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67 million children missed out on vaccinations between 2019 and 2021.

21 Apr 2023

At least  67 million children globally have missed out on vaccinations between 2019 and 2021.

A press release from UNICEF says the 2023 report also showed that vaccination coverage levels have also decreased in 112 countries.

The release also says UNICEF launched its annual State of the World Children’s report focusing on key issues affecting children.

“Children born just before or during the COVID-19 pandemic are now moving past the age when they would normally be vaccinated, underscoring the need for urgent action to catch up for those who were missed and prevent deadly disease outbreaks,” says the release.

The release says in 2022, the number of measles cases globally was more than double the total in the previous year, adding that the number of children paralysed by polio was up 16 per cent year-on-year in 2022.

“Similar to these global trends, data from the Ministry of Health in Botswana show that there has been a decline in routine immunisation coverage since the beginning of the COVID-19 pandemic,” says the release.

It says the national routine immunisation coverage for the pentavalent vaccine, a critical vaccine that prevents five childhood diseases has declined from 79 per cent in 2019 to 70 per cent in 2021.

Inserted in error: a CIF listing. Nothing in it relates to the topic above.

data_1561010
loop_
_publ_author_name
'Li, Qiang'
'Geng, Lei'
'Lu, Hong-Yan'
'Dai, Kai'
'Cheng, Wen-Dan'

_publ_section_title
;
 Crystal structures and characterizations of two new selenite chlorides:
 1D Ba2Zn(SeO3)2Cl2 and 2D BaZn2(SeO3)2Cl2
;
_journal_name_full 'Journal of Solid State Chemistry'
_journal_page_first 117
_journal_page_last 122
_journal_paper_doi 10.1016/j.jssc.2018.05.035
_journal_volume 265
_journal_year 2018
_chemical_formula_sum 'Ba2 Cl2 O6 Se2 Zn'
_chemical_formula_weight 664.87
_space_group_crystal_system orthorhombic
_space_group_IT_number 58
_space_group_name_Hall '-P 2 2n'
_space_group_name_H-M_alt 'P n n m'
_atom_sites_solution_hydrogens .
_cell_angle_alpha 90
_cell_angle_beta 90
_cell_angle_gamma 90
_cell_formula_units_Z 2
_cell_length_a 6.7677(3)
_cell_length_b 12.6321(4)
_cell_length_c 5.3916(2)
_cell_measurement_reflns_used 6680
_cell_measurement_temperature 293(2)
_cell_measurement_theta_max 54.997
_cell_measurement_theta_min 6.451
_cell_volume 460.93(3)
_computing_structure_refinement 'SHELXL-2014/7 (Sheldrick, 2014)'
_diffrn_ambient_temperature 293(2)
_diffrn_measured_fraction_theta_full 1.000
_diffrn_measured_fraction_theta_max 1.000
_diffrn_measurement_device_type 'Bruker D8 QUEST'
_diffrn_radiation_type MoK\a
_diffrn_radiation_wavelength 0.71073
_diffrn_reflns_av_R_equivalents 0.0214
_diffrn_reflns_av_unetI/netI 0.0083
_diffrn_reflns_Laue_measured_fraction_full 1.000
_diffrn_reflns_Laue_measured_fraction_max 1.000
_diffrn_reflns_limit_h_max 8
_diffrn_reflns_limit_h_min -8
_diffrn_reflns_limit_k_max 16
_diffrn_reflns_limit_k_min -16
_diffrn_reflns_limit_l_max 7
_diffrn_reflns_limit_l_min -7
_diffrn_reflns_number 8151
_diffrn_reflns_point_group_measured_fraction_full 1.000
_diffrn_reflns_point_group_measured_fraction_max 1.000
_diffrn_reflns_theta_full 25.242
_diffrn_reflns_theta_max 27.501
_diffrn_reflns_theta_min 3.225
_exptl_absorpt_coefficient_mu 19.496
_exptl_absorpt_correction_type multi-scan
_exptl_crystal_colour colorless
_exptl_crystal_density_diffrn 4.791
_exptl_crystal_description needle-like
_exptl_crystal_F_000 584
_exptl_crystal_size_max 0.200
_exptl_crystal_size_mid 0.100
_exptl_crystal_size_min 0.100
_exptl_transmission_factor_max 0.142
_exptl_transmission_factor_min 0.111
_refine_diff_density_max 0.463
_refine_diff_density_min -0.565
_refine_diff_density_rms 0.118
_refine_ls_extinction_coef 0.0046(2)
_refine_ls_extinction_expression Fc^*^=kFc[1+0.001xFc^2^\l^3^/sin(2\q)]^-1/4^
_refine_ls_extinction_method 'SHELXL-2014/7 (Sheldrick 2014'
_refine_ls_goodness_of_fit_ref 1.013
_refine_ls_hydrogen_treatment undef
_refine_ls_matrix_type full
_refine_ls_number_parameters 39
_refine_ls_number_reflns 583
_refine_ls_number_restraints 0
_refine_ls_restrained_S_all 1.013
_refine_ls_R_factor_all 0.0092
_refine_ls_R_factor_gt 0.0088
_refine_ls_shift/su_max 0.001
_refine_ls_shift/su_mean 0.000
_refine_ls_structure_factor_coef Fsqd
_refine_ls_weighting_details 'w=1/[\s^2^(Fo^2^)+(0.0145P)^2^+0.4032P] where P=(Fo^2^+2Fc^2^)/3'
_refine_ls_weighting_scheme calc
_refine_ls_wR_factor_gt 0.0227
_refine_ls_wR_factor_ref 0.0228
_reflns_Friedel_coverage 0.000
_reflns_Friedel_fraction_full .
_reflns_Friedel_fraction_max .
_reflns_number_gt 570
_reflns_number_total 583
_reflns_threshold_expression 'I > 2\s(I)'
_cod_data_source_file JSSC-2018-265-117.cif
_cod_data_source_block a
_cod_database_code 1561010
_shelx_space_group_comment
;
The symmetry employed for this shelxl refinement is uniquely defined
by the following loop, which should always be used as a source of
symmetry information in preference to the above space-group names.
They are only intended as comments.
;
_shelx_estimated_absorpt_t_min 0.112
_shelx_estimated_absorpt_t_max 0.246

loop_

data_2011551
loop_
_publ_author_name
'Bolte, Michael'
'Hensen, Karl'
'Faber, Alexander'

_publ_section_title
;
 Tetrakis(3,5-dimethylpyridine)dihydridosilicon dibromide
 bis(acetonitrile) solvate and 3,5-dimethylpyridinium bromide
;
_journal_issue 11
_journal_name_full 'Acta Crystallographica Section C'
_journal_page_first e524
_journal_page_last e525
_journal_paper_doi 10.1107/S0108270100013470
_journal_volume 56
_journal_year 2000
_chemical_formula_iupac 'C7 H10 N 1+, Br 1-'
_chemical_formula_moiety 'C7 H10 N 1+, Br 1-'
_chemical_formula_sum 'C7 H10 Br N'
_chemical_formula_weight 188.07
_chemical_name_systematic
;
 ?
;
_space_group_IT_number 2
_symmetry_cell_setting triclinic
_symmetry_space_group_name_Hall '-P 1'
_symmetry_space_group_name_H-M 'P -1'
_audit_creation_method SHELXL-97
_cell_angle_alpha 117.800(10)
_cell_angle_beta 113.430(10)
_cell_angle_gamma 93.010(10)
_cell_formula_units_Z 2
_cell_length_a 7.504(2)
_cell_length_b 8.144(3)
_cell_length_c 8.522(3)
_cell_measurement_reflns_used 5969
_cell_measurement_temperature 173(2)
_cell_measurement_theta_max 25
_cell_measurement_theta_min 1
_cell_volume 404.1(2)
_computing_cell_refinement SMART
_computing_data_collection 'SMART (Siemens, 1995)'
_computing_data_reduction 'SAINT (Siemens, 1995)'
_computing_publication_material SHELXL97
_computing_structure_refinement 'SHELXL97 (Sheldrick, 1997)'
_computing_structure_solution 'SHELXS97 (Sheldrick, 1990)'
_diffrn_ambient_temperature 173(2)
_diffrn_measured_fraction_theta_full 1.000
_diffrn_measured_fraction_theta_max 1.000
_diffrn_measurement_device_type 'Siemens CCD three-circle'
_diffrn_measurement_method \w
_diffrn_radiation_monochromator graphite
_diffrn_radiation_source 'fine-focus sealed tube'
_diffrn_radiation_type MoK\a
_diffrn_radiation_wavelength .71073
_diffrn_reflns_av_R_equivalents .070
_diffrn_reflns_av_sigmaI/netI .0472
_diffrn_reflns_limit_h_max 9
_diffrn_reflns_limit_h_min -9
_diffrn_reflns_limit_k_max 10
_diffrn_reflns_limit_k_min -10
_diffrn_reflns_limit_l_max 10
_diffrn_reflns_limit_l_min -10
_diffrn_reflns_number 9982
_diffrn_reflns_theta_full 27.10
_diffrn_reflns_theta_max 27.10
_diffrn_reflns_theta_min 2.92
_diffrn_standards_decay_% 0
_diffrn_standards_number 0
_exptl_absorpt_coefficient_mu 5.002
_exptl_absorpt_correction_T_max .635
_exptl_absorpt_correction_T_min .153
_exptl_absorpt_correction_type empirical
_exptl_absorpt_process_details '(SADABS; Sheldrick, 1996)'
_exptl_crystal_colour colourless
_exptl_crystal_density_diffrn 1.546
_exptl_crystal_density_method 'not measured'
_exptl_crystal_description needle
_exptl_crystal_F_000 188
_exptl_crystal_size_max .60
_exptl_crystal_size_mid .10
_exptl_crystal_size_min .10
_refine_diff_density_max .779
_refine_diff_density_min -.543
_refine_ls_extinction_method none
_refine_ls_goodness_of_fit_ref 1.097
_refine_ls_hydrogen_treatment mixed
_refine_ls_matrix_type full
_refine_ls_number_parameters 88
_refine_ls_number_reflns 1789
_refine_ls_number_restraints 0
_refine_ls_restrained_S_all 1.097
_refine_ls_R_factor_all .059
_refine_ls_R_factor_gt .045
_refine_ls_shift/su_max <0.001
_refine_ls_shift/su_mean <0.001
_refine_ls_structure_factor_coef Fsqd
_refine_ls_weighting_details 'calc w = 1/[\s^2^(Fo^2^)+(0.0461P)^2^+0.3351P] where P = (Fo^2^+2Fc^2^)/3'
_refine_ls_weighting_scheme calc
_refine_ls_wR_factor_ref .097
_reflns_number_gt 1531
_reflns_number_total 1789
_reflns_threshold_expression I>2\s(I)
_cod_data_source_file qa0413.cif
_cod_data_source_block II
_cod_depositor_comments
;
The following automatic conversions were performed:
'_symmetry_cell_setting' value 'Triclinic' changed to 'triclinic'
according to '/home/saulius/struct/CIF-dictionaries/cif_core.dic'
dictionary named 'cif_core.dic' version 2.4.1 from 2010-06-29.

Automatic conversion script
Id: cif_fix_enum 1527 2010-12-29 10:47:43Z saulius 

The press release says the continued decline in routine immunisation coverage has recently resulted in outbreaks of vaccine-preventable diseases, including the polio outbreak declared in October 2022 which triggered two rounds of polio immunisation campaigns.

“We applaud the collaboration betweengovernment and its partners in rolling out two rounds of polio vaccination activities nationwide,” the release says.

While progress has been made in integrating immunisation into delivery of primary healthcare services, it says there are children in remote, low-income and marginalised communities that have never accessed immunisation services and therefore live in so-called ‘zero-dose communities’.

Further, the release says some  of the causes underlying low routine immunisation rates were linked to the COVID-19 pandemic which interrupted childhood vaccination due to intense demands on health systems, the diversion of immunization resources to COVID-19 vaccination, health worker shortages and lockdowns.

The pandemic, the release says also exacerbated existing inequities for children living in hard-to-reach communities, which disproportionately suffered limited access to services, commodities and personnel for health service delivery.

“UNICEF has been supporting Botswana throughout the COVID-19 response, in particular through procurement of cold chain equipment for health facilities, regional vaccine stores and the central medical store,” said the press release.

It says the support was embedded within a broader strategy to strengthen all aspects of vaccine management and routine immunization systems through technical assistance. ENDS

Source : BOPA

Author : BOPA

Location : GABORONE

Event : Press Release

Date : 21 Apr 2023